Below, I have pulled out of Mike Limrick's article his (terrific) comments about some of the issues remaining after Smylie. His comments about the aggravators-as-elements problem are especially important, it seems to me, because it is a problem that has largely gone unaddressed by courts nationwide.
Often overlooked in the litigation over Blakely’s meaning is that its rule encompasses not only the right to a jury trial, specifically, but also the right to notice and due process, generally. In Apprendi v. New Jersey, the United States Supreme Court stated that its holding in Jones v. United States that “[u]nder the Due Process Clause of the Fifth Amendment and the notice and jury trial guarantees of the Sixth Amendment, any fact (other than prior conviction) that increases the maximum penalty for a crime must be charged in an indictment, submitted to a jury, and proven beyond a reasonable doubt” applied in its entirety in cases involving a state statute under the Fourteenth Amendment. Nothing in Blakely affected the portion of the rule discussing the charging instrument. Therefore, although indictments in state prosecutions are not required by the Constitution, proper notice of the entire charge--including, now, Indiana’s aggravating factors--is.
This is important because the Court in Smylie simply vacated the sentence, not the underlying conviction. That conviction was based on Smylie’s charging information, which, presumably, did not provide notice of the aggravating factors the trial court later found. So, although the Court in Smylie remanded for “resentencing,” what it essentially allowed the State to do is amend the charging information and conduct additional trial proceedings to secure a conviction on all the elements necessary to the enhanced sentence. This course of action may, itself, be an unconstitutional remedy to the constitutional problem.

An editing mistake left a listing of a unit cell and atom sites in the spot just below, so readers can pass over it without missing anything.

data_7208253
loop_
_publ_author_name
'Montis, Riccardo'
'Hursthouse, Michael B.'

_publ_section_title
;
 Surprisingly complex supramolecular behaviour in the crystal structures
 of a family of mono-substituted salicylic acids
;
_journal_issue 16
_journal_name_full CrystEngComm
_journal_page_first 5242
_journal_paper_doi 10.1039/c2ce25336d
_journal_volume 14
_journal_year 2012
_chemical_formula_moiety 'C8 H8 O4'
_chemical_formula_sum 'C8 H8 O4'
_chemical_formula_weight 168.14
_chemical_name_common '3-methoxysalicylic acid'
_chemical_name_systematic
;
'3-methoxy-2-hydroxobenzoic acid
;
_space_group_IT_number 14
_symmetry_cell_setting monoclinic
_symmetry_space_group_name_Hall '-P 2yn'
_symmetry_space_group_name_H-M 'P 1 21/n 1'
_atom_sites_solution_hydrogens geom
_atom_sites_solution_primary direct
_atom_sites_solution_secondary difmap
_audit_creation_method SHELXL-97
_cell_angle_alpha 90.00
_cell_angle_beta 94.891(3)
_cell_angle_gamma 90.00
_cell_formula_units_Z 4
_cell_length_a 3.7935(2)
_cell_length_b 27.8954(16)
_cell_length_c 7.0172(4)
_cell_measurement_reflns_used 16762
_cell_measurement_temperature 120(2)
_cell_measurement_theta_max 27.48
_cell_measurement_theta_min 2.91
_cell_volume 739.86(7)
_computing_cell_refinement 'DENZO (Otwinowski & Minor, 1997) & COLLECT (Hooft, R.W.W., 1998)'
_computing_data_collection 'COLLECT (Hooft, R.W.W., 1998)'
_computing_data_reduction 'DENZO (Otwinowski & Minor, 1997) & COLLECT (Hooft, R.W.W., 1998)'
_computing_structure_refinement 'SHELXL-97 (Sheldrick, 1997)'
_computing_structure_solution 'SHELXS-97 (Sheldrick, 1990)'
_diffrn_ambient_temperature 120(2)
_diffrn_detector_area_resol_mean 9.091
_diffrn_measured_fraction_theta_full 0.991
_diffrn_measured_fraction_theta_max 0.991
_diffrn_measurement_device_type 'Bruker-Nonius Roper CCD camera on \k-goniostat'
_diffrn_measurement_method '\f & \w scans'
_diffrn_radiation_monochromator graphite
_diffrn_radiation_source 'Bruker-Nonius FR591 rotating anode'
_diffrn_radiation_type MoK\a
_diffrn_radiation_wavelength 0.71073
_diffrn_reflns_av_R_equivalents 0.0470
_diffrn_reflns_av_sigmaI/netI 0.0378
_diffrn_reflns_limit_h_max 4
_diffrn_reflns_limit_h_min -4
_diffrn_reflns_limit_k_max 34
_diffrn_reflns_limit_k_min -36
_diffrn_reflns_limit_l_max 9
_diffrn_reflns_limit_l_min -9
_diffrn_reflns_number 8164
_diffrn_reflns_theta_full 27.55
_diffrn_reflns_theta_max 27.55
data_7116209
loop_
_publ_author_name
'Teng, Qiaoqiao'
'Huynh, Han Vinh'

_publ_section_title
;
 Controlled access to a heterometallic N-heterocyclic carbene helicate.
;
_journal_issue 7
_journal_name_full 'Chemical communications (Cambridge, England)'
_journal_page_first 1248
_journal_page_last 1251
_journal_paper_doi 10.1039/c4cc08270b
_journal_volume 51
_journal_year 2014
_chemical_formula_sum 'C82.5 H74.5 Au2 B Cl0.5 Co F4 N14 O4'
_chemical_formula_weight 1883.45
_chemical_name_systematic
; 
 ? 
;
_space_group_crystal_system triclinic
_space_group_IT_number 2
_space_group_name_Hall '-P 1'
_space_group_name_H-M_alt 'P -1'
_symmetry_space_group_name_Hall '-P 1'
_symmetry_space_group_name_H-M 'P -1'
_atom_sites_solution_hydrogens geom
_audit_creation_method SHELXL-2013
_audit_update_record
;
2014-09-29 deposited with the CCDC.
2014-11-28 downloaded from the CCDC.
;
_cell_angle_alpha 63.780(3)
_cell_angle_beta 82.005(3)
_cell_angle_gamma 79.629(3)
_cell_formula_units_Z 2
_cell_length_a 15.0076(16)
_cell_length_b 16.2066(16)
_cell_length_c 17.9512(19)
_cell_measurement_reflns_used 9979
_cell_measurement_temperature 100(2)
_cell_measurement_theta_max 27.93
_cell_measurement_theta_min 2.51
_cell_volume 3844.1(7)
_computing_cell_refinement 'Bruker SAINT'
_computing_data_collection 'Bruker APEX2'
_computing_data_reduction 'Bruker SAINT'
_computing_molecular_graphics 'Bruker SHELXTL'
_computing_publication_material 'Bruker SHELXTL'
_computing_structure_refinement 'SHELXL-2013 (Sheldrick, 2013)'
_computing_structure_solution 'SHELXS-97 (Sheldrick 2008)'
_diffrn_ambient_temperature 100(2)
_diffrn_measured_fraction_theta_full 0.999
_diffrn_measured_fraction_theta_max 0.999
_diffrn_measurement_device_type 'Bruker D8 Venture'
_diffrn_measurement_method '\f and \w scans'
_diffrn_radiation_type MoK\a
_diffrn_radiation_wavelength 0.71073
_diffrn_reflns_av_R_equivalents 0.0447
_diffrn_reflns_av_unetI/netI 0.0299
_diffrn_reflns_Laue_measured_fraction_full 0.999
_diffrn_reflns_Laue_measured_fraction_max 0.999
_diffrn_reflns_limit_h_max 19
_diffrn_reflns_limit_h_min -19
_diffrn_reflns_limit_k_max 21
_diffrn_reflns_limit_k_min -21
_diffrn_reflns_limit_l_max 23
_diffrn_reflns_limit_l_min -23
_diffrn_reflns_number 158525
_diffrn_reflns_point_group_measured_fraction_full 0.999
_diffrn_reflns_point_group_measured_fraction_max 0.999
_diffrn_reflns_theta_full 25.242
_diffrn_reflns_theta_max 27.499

Indiana law permits amendments to the charging instrument, by motion of the prosecutor, at any time as long as they do not “prejudice the substantial rights of the defendant.” It is difficult to imagine a scenario in which a defendant’s substantial rights would not be prejudiced by the filing of an amendment that adds an element to the charge after conviction. The Indiana Supreme Court’s allowing such an amendment, at the very least, raises serious questions under the United States and Indiana constitutions. The Court, however, did not address those issues in Smylie.
Just as unsettled, from a practical standpoint, is how trial and appellate courts are now to handle their cases, either in the first instance or on remand. In addition to the charge-amendment question, courts must also determine, inter alia, what aggravators the State may properly charge (i.e., whether they must be explicitly listed by statute), when they must be charged, how to handle evidentiary issues in the sentencing phase, whether a “history of criminal activity” must be charged and proven (or whether that statutory aggravator is the same as the “fact of a prior conviction” under Apprendi), and under what circumstances a remand for resentencing (under any regime) is required by Blakely. The Court in Smylie offered no guidance on these issues due, at least in part, to the fact that some were not raised, but a determination of all of them is necessary for courts to function properly post-Smylie.